6

If a SQL server database user has only public permission in server roles and for a particular database only db_datareader and public permission then while trying script index as CREATE To option in SSMS, the script generated will not be correct.

I mean if an index has filtered condition then that filtered condition is not displayed

So for a user who has owner permission script index as CREATE To will show

USE [test]
GO

/****** Object:  Index [filtered]    Script Date: 12/30/2013 18:54:19 ******/
CREATE NONCLUSTERED INDEX [filtered] ON [dbo].[Table_1] 
(
    [b] ASC
)
WHERE ([Table_1].[b] IS NULL)
WITH (PAD_INDEX  = OFF, STATISTICS_NORECOMPUTE  = OFF, SORT_IN_TEMPDB = OFF, IGNORE_DUP_KEY = OFF, DROP_EXISTING = OFF, ONLINE = OFF, ALLOW_ROW_LOCKS  = ON, ALLOW_PAGE_LOCKS  = ON) ON [PRIMARY]
GO

For a user who only has db_datareader permission script index as CREATE To will show

USE [test]
GO

/****** Object:  Index [filtered]    Script Date: 12/30/2013 18:55:13 ******/
CREATE NONCLUSTERED INDEX [filtered] ON [dbo].[Table_1] 
(
    [b] ASC
)WITH (PAD_INDEX  = OFF, STATISTICS_NORECOMPUTE  = OFF, SORT_IN_TEMPDB = OFF, IGNORE_DUP_KEY = OFF, DROP_EXISTING = OFF, ONLINE = OFF, ALLOW_ROW_LOCKS  = ON, ALLOW_PAGE_LOCKS  = ON) ON [PRIMARY]
GO

It would be OK if a user with db_datareader is not allowed to see the script of an index and shows access denied error. But it shows invalid script. Also if index properties is checked then only filtered condition is not shown and other properties of index are shown. Why this happens?

7

It's by design.

I can understand why it could be confusing to be able to see partial meta data. However, the idea behind the data role db_datareader is to grant a user read access to both user data as well as column information. (you wouldn't be able to create a SELECT statement if you didn't have access to the column names as well.)

So with that in mind, showing only the part of the index definition that contains column info would be perfectly within the boundaries of the datareader permission.

The filtered index clause however is considered non column information so therefore you need more permission to be able to see this part of the definition as well.

You need VIEW DEFINITION permission on that object, or VIEW ANY DEFINITION to be able to see that extra bit of meta data.

I think it would be nice if they would give a warning when you generate a " incomplete" CREATE script.

You can test it yourself:

--create a database
CREATE DATABASE [testdb]
go

--change context to new database
USE [testdb]
GO

--create table
CREATE TABLE [testtable] ( col1 int, col2 int)
GO

--create filtered index
CREATE INDEX [fix_testtable_col1] ON [testtable](col1) WHERE col1 is not null
GO

--create a login
CREATE LOGIN [testlogin] WITH   PASSWORD=N'test', 
                                CHECK_EXPIRATION=OFF,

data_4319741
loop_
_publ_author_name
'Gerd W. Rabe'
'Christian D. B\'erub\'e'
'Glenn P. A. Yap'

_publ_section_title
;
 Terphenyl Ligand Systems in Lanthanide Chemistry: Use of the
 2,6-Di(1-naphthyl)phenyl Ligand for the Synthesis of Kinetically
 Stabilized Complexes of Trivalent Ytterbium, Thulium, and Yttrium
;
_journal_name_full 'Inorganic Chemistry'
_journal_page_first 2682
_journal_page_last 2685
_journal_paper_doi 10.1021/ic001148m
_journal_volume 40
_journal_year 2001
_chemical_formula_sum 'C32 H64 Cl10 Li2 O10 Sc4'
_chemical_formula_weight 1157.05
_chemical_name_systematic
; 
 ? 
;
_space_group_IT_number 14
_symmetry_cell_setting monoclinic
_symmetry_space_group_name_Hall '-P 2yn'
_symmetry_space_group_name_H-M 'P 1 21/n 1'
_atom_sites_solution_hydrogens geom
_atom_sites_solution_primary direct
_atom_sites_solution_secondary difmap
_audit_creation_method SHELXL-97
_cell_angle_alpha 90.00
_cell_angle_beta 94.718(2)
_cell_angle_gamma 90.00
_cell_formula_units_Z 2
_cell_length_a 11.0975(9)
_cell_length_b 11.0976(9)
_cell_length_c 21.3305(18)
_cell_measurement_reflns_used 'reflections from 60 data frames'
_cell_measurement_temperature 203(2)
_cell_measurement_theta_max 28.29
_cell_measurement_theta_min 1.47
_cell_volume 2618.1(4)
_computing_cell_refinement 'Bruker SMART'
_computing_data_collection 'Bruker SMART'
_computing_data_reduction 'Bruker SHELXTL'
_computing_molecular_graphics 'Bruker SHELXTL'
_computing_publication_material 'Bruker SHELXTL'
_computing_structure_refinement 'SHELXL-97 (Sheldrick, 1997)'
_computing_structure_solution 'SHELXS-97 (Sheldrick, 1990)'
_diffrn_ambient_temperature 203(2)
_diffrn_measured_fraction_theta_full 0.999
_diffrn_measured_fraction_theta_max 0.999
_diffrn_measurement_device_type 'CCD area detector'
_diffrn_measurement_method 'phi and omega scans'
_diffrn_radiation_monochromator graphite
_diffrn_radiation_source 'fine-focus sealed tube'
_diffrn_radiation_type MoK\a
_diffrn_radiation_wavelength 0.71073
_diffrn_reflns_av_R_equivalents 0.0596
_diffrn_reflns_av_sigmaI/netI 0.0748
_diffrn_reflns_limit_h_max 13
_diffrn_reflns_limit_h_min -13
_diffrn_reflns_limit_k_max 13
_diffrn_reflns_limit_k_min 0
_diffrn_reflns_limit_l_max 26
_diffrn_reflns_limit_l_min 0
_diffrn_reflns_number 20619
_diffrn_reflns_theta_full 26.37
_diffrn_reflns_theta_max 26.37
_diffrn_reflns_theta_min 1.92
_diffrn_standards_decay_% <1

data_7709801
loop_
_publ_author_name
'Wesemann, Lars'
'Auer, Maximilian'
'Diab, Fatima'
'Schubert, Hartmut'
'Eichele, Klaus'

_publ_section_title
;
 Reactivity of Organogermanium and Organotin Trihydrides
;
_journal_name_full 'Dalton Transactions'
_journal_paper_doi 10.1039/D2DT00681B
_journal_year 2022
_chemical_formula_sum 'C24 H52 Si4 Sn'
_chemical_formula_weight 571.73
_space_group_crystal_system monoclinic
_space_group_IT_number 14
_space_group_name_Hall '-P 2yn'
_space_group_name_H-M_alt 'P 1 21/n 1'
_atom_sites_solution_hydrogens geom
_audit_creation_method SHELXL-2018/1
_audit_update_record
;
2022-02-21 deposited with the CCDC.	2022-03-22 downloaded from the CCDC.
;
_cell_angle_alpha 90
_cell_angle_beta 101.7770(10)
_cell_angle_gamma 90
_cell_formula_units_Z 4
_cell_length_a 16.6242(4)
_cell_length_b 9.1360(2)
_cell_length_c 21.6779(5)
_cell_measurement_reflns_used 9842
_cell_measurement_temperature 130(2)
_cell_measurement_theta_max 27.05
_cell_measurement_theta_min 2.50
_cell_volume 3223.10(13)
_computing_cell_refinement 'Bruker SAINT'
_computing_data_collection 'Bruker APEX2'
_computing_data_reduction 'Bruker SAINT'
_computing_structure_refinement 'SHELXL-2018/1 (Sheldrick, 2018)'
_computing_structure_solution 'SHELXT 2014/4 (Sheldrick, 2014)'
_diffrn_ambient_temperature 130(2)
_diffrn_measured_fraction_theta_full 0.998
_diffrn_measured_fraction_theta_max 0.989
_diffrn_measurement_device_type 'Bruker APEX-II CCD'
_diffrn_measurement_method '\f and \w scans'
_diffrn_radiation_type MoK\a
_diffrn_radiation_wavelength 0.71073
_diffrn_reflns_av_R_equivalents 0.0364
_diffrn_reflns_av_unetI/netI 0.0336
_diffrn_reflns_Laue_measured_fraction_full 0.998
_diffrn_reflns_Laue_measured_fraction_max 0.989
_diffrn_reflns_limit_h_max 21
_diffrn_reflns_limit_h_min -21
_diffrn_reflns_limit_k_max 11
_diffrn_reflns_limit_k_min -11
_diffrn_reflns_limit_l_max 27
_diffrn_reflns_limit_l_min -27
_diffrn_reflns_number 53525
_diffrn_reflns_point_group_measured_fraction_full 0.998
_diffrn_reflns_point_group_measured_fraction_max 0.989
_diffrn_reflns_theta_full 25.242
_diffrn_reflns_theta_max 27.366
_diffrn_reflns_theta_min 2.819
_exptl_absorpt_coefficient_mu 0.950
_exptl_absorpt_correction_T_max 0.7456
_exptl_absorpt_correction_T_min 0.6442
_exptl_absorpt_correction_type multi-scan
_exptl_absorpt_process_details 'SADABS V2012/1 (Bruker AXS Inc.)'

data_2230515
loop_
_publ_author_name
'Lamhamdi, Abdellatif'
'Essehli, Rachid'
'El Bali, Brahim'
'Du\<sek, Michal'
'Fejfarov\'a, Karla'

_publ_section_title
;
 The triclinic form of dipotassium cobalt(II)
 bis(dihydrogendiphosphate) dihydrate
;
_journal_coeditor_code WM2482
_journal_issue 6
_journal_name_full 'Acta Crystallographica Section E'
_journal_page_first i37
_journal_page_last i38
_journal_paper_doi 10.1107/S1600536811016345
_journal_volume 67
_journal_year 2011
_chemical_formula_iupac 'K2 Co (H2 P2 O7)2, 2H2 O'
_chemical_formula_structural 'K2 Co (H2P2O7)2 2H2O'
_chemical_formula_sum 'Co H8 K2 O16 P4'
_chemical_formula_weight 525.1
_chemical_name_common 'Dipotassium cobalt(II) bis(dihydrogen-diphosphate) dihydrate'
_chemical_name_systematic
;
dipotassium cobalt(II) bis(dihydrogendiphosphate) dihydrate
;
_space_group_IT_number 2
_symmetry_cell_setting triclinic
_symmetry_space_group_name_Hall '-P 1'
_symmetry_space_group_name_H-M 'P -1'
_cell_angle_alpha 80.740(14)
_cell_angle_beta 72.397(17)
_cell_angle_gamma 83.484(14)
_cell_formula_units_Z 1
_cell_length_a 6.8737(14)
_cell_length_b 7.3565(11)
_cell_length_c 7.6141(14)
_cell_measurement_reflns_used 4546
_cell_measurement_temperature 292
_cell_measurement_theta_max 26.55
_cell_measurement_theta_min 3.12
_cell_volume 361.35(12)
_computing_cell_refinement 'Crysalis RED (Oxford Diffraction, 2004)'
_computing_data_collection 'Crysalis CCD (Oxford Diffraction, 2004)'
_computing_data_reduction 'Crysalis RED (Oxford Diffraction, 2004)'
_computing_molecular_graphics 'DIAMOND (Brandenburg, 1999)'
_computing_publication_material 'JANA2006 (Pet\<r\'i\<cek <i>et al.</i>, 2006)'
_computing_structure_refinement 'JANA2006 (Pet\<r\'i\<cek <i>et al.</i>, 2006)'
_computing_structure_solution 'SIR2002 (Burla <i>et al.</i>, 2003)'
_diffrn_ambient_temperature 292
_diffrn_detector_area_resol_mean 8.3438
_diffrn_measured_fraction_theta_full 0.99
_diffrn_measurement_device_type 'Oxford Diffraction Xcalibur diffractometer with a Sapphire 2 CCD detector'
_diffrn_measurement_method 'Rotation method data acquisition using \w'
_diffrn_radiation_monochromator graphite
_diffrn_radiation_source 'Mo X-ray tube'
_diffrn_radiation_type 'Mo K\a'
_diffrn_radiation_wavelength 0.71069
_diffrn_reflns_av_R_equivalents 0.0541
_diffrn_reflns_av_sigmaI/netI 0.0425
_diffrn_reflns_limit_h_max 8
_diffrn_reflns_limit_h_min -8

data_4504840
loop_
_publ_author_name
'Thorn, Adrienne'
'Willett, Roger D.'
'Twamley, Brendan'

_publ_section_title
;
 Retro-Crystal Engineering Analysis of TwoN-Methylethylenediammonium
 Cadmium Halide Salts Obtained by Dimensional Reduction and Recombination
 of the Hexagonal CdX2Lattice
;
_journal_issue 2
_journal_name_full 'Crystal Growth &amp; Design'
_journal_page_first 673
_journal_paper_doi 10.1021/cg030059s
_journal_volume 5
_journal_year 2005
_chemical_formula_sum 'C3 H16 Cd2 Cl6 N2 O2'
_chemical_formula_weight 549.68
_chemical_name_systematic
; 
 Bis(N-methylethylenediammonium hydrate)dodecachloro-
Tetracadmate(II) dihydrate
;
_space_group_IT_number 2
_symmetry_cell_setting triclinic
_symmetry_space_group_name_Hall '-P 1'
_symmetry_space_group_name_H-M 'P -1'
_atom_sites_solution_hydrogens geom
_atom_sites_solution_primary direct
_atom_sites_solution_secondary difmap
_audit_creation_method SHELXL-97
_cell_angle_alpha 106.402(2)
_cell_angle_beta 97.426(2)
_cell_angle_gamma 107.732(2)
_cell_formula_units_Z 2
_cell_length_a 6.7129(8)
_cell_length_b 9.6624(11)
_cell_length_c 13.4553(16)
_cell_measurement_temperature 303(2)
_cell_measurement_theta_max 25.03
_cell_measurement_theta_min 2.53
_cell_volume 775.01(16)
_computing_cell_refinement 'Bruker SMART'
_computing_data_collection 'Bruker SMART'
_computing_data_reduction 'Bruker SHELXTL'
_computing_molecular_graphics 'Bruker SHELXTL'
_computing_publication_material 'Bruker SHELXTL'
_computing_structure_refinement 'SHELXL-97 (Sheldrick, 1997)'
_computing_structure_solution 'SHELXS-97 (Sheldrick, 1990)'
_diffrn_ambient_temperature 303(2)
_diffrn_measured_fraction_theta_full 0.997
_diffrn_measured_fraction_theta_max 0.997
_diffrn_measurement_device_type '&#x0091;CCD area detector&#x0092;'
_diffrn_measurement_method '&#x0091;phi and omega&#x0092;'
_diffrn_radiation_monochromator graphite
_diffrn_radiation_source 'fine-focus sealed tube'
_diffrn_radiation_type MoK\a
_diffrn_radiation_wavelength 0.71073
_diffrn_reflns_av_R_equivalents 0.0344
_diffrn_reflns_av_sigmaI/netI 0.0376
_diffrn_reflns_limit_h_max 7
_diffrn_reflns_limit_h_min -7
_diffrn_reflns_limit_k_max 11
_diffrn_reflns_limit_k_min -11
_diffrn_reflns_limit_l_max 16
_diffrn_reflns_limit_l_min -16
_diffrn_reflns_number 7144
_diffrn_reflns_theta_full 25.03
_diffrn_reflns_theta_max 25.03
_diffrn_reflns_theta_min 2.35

CHECK_POLICY=OFF

--create a user in your database
CREATE USER [testlogin] FOR LOGIN [testlogin]

--add the user to the data reader role
EXEC sp_addrolemember N'db_datareader', N'testlogin'


--Change your execution contect to the new user with just datareader rights.
EXECUTE AS LOGIN='testlogin'

--try and view the filter definition of the index. It will not show the definition.
SELECT  name,
        has_filter, 
        filter_definition 
FROM sys.indexes
WHERE name='fix_testtable_col1'

--go back to being you
REVERT

--try and view the filter definition of the index. It will succeed.
SELECT  name,
        has_filter, 
        filter_definition 
FROM sys.indexes
WHERE name='fix_testtable_col1'

--give the user VIEW DEFINITION rights
GRANT VIEW DEFINITION ON OBJECT::testTable to testlogin

--switch context once again
EXECUTE AS LOGIN='testlogin'

--try and view the filter definition of the index. this time it will work.
SELECT  name,
        has_filter, 
        filter_definition 
FROM sys.indexes
WHERE name='fix_testtable_col1'


--don't forget to switch back to being you.
REVERT
0
0

It is true that a db_datareader cannot directly confirm the filtered index where clause (sys.indexes.filter_definition), and SSMS will not warn a db_datareader that scripting the index definition will be incomplete.

However, there is a workaround that a db_datareader can use to indirectly confirm the filter_definition: specify an index hint in a query, with a where clause to test for coverage by the filtered index.

MS-SQL will throw an error, if a column or value you specify in the query where clause is NOT covered by the filtered index where clause (sys.indexes.filter_definition).

So this way, you can at least verify that the query where clause you would like to use is covered by the filtered index. You do not need to use the index hint in production, after you have verified it this way.

For example, if a filtered index is created by a db_owner like this:

CREATE UNIQUE INDEX UQ_ZipData_PrimaryPerZip
 ON dbo.ZipData (ZIP) WHERE IsPrimaryCity = 1

Then as a db_datareader, I can confirm that this query works, so I have confirmed that IsPrimaryCity = 1 is covered by the index:

SELECT COUNT(*) AS Num
  FROM dbo.ZipData WITH (INDEX (NCI_ZipData_Zip))
  WHERE IsPrimaryCity = 1

Also as a db_datareader, I can confirm that this query fails, so I have confirmed that IsPrimaryCity = 0 is NOT covered by the index:

SELECT COUNT(*) AS Num
  FROM dbo.ZipData WITH (INDEX (NCI_ZipData_Zip))
  WHERE IsPrimaryCity = 0

The error message returned by MS-SQL is:

Msg 8622, Level 16, State 1, Line 1
Query processor could not produce a query plan because of the hints defined in this query. Resubmit the query without specifying any hints and without using SET FORCEPLAN.

Your Answer

By clicking “Post Your Answer”, you agree to our terms of service, privacy policy and cookie policy

Not the answer you're looking for? Browse other questions tagged or ask your own question.